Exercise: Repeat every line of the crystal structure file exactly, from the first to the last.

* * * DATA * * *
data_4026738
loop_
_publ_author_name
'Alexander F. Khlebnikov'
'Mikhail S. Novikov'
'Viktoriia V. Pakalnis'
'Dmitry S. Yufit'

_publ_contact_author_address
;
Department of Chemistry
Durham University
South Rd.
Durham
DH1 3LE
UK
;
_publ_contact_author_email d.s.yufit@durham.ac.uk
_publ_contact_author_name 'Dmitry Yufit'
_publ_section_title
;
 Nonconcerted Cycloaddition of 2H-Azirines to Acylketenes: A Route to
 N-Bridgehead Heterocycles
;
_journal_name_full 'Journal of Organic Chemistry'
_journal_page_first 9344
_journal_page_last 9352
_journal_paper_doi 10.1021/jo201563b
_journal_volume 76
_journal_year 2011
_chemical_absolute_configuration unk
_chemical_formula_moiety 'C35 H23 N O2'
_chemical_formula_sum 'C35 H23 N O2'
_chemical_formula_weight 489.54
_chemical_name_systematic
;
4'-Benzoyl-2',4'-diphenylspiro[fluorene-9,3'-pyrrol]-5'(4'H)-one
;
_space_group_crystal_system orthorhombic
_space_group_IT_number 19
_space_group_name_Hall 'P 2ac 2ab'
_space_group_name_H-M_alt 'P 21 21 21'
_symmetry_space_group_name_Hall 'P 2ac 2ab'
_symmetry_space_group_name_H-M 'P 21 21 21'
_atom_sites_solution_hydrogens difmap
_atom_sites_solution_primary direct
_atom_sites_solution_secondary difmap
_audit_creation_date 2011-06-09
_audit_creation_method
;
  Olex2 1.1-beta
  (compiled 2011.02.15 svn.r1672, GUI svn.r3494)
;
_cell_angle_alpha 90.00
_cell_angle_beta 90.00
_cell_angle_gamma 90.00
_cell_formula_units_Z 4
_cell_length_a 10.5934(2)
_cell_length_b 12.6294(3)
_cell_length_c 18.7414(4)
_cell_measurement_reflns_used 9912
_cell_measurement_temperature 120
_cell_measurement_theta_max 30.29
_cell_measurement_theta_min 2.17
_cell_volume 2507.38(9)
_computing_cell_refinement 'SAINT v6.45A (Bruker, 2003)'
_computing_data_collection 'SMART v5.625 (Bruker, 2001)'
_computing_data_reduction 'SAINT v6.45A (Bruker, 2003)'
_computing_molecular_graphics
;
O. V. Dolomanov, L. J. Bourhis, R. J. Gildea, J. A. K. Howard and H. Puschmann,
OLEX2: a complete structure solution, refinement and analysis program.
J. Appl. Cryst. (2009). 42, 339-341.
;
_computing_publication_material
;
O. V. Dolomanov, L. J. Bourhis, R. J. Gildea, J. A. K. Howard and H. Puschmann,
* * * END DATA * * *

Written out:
data_4026738
loop_
_publ_author_name
'Alexander F. Khlebnikov'
'Mikhail S. Novikov'
'Viktoriia V. Pakalnis'
'Dmitry S. Yufit'

_publ_contact_author_address
;
Department of Chemistry
Durham University
South Rd.
Durham
DH1 3LE
UK
;
_publ_contact_author_email d.s.yufit@durham.ac.uk
_publ_contact_author_name 'Dmitry Yufit'
_publ_section_title
;
 Nonconcerted Cycloaddition of 2H-Azirines to Acylketenes: A Route to
 N-Bridgehead Heterocycles
;
_journal_name_full 'Journal of Organic Chemistry'
_journal_page_first 9344
_journal_page_last 9352
_journal_paper_doi 10.1021/jo201563b
_journal_volume 76
_journal_year 2011
_chemical_absolute_configuration unk
_chemical_formula_moiety 'C35 H23 N O2'
_chemical_formula_sum 'C35 H23 N O2'
_chemical_formula_weight 489.54
_chemical_name_systematic
;
4'-Benzoyl-2',4'-diphenylspiro[fluorene-9,3'-pyrrol]-5'(4'H)-one
;
_space_group_crystal_system orthorhombic
_space_group_IT_number 19
_space_group_name_Hall 'P 2ac 2ab'
_space_group_name_H-M_alt 'P 21 21 21'
_symmetry_space_group_name_Hall 'P 2ac 2ab'
_symmetry_space_group_name_H-M 'P 21 21 21'
_atom_sites_solution_hydrogens difmap
_atom_sites_solution_primary direct
_atom_sites_solution_secondary difmap
_audit_creation_date 2011-06-09
_audit_creation_method
;
  Olex2 1.1-beta
  (compiled 2011.02.15 svn.r1672, GUI svn.r3494)
;
_cell_angle_alpha 90.00
_cell_angle_beta 90.00
_cell_angle_gamma 90.00
_cell_formula_units_Z 4
_cell_length_a 10.5934(2)
_cell_length_b 12.6294(3)
_cell_length_c 18.7414(4)
_cell_measurement_reflns_used 9912
_cell_measurement_temperature 120
_cell_measurement_theta_max 30.29
_cell_measurement_theta_min 2.17
_cell_volume 2507.38(9)
_computing_cell_refinement 'SAINT v6.45A (Bruker, 2003)'
_computing_data_collection 'SMART v5.625 (Bruker, 2001)'
_computing_data_reduction 'SAINT v6.45A (Bruker, 2003)'
_computing_molecular_graphics
;
O. V. Dolomanov, L. J. Bourhis, R. J. Gildea, J. A. K. Howard and H. Puschmann,
OLEX2: a complete structure solution, refinement and analysis program.
J. Appl. Cryst. (2009). 42, 339-341.
;
_computing_publication_material
;
O. V. Dolomanov, L. J. Bourhis, R. J. Gildea, J. A. K. Howard and H. Puschmann,